PUTNEY—With 18 months to go before the Shumlin administration’s deadline for universal broadband Internet access in Vermont, the Vermont Telecommunications Authority (VTA) says it has achieved that goal for 95 percent of the state.
According to a March 2012 analysis by the VTA, broadband service at a minimum download speed of 758 kilobytes per second (kbps) is available to 94.8 percent of locations in Vermont.
This figure includes DSL service from phone companies, high-speed service from cable companies, and providers of wireless Internet, cellular, and satellite services.
But the remaining locations in Windham County are proving difficult to connect.
On Monday night at the Putney Firehouse, Karen Marshall, the head of ConnectVT and the person in charge of making Gov. Peter Shumlin’s broadband promise a reality, appeared before 30 area residents to give a progress report on how customers in the hardest-to-reach areas of the county will see broadband service.
State Rep. Mike Mrowicki, who helped set up Marshall’s visit, told the audience he appreciated their patience.
But for the broadband-deprived people at Monday’s meeting who were clustered around coverage maps, checking address lists, and peppering Marshall with questions during and after her presentation, broadband can’t come fast enough.
“There are a lot of moving parts to this puzzle,” she said. “This is about the worst place on the face of the earth to build a network.”
But the goal remains: that every household in Vermont have access to one broadband connection other than satellite at a minimum download speed threshold of 768 kbps by Dec. 31, 2013.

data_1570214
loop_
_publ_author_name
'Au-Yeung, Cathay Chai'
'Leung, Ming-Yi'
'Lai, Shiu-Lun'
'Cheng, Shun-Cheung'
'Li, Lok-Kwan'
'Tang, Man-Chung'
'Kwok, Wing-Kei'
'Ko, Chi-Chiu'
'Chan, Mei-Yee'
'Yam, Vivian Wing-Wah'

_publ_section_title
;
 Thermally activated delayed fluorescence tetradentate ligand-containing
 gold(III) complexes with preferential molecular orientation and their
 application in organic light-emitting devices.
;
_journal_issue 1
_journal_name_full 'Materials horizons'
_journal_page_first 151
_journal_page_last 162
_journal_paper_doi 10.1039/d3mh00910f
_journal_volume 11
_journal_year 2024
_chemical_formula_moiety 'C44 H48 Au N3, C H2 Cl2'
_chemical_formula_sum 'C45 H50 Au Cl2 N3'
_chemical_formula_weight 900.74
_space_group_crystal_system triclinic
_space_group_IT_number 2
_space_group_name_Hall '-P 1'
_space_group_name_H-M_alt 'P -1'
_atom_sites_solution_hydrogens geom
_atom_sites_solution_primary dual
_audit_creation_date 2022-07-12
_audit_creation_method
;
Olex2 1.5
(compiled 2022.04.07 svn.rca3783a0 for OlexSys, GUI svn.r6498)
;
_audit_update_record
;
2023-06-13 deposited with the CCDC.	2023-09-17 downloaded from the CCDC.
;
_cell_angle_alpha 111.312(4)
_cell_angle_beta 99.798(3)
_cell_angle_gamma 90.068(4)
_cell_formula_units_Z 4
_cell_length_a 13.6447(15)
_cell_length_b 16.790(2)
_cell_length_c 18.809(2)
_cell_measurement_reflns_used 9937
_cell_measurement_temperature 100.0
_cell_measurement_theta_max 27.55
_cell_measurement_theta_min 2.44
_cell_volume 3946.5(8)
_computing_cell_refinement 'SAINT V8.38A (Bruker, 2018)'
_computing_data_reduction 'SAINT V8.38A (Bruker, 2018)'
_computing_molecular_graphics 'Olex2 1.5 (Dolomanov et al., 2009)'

Beyond that, Marshall said, most (but not all) locations in Vermont will have access to two connections by that time.
Connection speed, she said, is not as much a priority as making sure everyone has access to a minimum level of service. Faster connections will come later, Marshall said.
Two initiatives are in progress for Windham County, both funded in part with federal stimulus money.
One is Sovernet’s Vermont Fiber Connect, which is stringing high-speed fiber-optic lines along heavily trafficked routes in the state.
Crews were installing lines last week along Putney Road in Brattleboro. Ultimately, the network will connect more than 300 community institutions, such as town halls, schools, and libraries, to highspeed service. It will also provide a stronger backbone for Internet traffic across the state.
But, as Marshall pointed, it costs $40,000 to lay down a mile of fiber-optic cable, even when using existing utility poles.
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